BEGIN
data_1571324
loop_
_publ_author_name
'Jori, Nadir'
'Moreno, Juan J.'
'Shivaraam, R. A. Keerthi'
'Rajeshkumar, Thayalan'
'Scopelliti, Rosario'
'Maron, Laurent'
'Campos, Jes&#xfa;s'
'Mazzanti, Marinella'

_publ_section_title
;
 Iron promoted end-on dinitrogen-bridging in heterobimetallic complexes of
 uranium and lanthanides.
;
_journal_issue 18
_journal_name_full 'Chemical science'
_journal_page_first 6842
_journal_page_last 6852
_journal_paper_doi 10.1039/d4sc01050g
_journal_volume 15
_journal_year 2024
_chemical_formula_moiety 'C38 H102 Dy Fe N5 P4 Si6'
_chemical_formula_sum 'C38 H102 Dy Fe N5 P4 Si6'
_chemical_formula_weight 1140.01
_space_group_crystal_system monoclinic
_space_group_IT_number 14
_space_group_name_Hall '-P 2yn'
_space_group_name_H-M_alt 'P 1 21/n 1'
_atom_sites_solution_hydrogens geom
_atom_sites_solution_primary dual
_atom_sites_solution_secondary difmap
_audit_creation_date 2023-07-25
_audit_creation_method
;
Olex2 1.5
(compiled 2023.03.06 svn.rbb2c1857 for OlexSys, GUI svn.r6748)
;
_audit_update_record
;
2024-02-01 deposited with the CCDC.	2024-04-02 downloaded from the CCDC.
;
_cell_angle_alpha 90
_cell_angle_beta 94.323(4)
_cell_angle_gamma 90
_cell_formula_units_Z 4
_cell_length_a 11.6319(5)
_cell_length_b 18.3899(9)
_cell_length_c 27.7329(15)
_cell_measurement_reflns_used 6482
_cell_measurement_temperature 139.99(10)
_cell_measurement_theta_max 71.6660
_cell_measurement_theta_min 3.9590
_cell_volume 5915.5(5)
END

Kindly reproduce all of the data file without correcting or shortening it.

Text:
data_1571324
loop_
_publ_author_name
'Jori, Nadir'
'Moreno, Juan J.'
'Shivaraam, R. A. Keerthi'
'Rajeshkumar, Thayalan'
'Scopelliti, Rosario'
'Maron, Laurent'
'Campos, Jes&#xfa;s'
'Mazzanti, Marinella'

_publ_section_title
;
 Iron promoted end-on dinitrogen-bridging in heterobimetallic complexes of
 uranium and lanthanides.
;
_journal_issue 18
_journal_name_full 'Chemical science'
_journal_page_first 6842
_journal_page_last 6852
_journal_paper_doi 10.1039/d4sc01050g
_journal_volume 15
_journal_year 2024
_chemical_formula_moiety 'C38 H102 Dy Fe N5 P4 Si6'
_chemical_formula_sum 'C38 H102 Dy Fe N5 P4 Si6'
_chemical_formula_weight 1140.01
_space_group_crystal_system monoclinic
_space_group_IT_number 14
_space_group_name_Hall '-P 2yn'
_space_group_name_H-M_alt 'P 1 21/n 1'
_atom_sites_solution_hydrogens geom
_atom_sites_solution_primary dual
_atom_sites_solution_secondary difmap
_audit_creation_date 2023-07-25
_audit_creation_method
;
Olex2 1.5
(compiled 2023.03.06 svn.rbb2c1857 for OlexSys, GUI svn.r6748)
;
_audit_update_record
;
2024-02-01 deposited with the CCDC.	2024-04-02 downloaded from the CCDC.
;
_cell_angle_alpha 90
_cell_angle_beta 94.323(4)
_cell_angle_gamma 90
_cell_formula_units_Z 4
_cell_length_a 11.6319(5)
_cell_length_b 18.3899(9)
_cell_length_c 27.7329(15)
_cell_measurement_reflns_used 6482
_cell_measurement_temperature 139.99(10)
_cell_measurement_theta_max 71.6660
_cell_measurement_theta_min 3.9590
_cell_volume 5915.5(5)